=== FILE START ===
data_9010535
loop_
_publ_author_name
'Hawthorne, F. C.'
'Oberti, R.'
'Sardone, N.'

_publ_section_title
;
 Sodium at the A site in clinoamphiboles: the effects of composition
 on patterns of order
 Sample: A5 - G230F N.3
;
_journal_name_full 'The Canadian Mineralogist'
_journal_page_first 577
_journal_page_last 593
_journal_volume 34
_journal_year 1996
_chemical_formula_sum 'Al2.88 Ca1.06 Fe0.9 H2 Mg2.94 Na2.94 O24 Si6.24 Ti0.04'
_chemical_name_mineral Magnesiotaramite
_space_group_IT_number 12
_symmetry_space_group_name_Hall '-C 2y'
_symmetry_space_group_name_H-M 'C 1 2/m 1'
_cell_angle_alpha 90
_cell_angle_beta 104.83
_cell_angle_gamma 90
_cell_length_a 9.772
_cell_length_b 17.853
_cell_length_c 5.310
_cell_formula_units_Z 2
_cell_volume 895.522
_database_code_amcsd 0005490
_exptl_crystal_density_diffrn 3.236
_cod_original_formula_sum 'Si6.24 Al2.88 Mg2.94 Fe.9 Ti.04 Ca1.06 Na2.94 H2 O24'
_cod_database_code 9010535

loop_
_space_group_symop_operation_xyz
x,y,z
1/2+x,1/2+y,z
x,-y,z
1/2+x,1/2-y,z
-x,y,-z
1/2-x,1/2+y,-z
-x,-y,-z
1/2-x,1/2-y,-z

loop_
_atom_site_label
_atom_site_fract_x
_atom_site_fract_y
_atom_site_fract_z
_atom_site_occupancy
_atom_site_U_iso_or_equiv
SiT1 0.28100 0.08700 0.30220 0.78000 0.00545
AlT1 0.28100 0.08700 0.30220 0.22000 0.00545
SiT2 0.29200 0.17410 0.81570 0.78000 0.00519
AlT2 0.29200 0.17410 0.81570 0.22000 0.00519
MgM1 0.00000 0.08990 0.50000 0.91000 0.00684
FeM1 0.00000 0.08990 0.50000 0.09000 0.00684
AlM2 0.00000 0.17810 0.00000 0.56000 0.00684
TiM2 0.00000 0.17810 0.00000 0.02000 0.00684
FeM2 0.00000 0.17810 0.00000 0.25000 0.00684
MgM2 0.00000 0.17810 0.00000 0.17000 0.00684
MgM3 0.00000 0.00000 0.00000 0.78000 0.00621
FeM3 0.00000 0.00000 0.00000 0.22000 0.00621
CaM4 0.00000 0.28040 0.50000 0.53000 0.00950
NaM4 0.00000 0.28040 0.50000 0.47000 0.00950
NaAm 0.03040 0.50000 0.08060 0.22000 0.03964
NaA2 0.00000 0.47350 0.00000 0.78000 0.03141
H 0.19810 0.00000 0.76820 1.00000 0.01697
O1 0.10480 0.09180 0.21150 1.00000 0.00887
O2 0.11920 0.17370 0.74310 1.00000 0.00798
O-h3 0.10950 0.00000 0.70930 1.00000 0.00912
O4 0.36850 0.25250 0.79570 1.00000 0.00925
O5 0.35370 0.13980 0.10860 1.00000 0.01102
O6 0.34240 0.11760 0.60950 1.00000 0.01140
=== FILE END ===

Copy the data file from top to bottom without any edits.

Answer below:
data_9010535
loop_
_publ_author_name
'Hawthorne, F. C.'
'Oberti, R.'
'Sardone, N.'

_publ_section_title
;
 Sodium at the A site in clinoamphiboles: the effects of composition
 on patterns of order
 Sample: A5 - G230F N.3
;
_journal_name_full 'The Canadian Mineralogist'
_journal_page_first 577
_journal_page_last 593
_journal_volume 34
_journal_year 1996
_chemical_formula_sum 'Al2.88 Ca1.06 Fe0.9 H2 Mg2.94 Na2.94 O24 Si6.24 Ti0.04'
_chemical_name_mineral Magnesiotaramite
_space_group_IT_number 12
_symmetry_space_group_name_Hall '-C 2y'
_symmetry_space_group_name_H-M 'C 1 2/m 1'
_cell_angle_alpha 90
_cell_angle_beta 104.83
_cell_angle_gamma 90
_cell_length_a 9.772
_cell_length_b 17.853
_cell_length_c 5.310
_cell_formula_units_Z 2
_cell_volume 895.522
_database_code_amcsd 0005490
_exptl_crystal_density_diffrn 3.236
_cod_original_formula_sum 'Si6.24 Al2.88 Mg2.94 Fe.9 Ti.04 Ca1.06 Na2.94 H2 O24'
_cod_database_code 9010535

loop_
_space_group_symop_operation_xyz
x,y,z
1/2+x,1/2+y,z
x,-y,z
1/2+x,1/2-y,z
-x,y,-z
1/2-x,1/2+y,-z
-x,-y,-z
1/2-x,1/2-y,-z

loop_
_atom_site_label
_atom_site_fract_x
_atom_site_fract_y
_atom_site_fract_z
_atom_site_occupancy
_atom_site_U_iso_or_equiv
SiT1 0.28100 0.08700 0.30220 0.78000 0.00545
AlT1 0.28100 0.08700 0.30220 0.22000 0.00545
SiT2 0.29200 0.17410 0.81570 0.78000 0.00519
AlT2 0.29200 0.17410 0.81570 0.22000 0.00519
MgM1 0.00000 0.08990 0.50000 0.91000 0.00684
FeM1 0.00000 0.08990 0.50000 0.09000 0.00684
AlM2 0.00000 0.17810 0.00000 0.56000 0.00684
TiM2 0.00000 0.17810 0.00000 0.02000 0.00684
FeM2 0.00000 0.17810 0.00000 0.25000 0.00684
MgM2 0.00000 0.17810 0.00000 0.17000 0.00684
MgM3 0.00000 0.00000 0.00000 0.78000 0.00621
FeM3 0.00000 0.00000 0.00000 0.22000 0.00621
CaM4 0.00000 0.28040 0.50000 0.53000 0.00950
NaM4 0.00000 0.28040 0.50000 0.47000 0.00950
NaAm 0.03040 0.50000 0.08060 0.22000 0.03964
NaA2 0.00000 0.47350 0.00000 0.78000 0.03141
H 0.19810 0.00000 0.76820 1.00000 0.01697
O1 0.10480 0.09180 0.21150 1.00000 0.00887
O2 0.11920 0.17370 0.74310 1.00000 0.00798
O-h3 0.10950 0.00000 0.70930 1.00000 0.00912
O4 0.36850 0.25250 0.79570 1.00000 0.00925
O5 0.35370 0.13980 0.10860 1.00000 0.01102
O6 0.34240 0.11760 0.60950 1.00000 0.01140